Although international food is served in Tunisian restaurants and hotels, most tourists are lured into enjoying the fresh and wholesome local cuisine.

Fresh fish is very popular. These include bream, grouper, red mullet and sea bass. Prawns, lobster and squid are also popular. Tuna is often sprinkled on dishes while eggs are a staple ingredient of many dishes.

In all but the cheapest restaurants, customers will be welcomed with a complimentary bowl of olives and fresh bread – accompanied by a small saucer of harissa, a warm chilli dip.

The most popular starter is brik, a unique Tunisian dish, which consists of a lightly cooked egg wrapped in an envelope of filo pastry. Locally it is eaten by hand.

The favoured main course is couscous – Tunisia’s national dish – which is a tasty stew made with chicken, lamb, fish or vegetables – served on a bed of steamed semolina grains.

Tunisian desserts are often very sweet and include baklava, a honey-soaked pastry with a nut filling; and kab el ghazal, a horn-shaped pastry filled with almonds.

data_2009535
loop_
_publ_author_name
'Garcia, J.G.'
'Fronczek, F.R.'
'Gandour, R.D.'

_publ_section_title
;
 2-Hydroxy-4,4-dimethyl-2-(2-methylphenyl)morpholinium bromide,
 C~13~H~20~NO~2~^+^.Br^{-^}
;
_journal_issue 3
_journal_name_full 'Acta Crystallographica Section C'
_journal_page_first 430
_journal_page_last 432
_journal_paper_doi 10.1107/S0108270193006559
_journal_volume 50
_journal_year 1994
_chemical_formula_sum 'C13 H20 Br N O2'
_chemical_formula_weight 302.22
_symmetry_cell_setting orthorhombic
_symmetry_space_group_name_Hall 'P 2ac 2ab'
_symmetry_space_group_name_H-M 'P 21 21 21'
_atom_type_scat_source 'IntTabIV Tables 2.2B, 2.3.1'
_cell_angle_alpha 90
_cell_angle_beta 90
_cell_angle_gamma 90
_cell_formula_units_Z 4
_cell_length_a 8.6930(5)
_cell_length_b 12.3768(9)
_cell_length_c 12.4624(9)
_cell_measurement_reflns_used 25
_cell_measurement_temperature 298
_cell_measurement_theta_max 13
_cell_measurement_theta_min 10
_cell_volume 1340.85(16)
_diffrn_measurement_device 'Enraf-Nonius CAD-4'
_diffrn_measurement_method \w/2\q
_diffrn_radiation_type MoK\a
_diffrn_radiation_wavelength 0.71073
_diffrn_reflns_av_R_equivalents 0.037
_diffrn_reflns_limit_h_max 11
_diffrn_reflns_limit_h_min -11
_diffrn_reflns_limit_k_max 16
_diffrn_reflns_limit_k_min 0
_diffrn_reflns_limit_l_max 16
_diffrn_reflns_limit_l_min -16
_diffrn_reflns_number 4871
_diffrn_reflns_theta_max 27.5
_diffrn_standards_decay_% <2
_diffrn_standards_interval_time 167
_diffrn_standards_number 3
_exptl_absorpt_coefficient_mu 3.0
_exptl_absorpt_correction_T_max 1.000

Tunisia is a Muslim country, but alcohol is freely available in tourist areas, in hotels, restaurants and the beach resorts.

Apart from a tasty light local lager, Celtia, Tunisia also offers a good selection of local red and white wines produced by local wineries.

Tunisia’s best-known spirits are Thibarine, an aromatic date liqueur and boukha, a fig brandy.

Coffee and mint tea are both popular and available everywhere.


Tap water is safe to drink in major cities and hotels, but in rural areas it is advisable to boil drinking water or drink bottled water. Avoid ice cubes if you do not know the source of the water.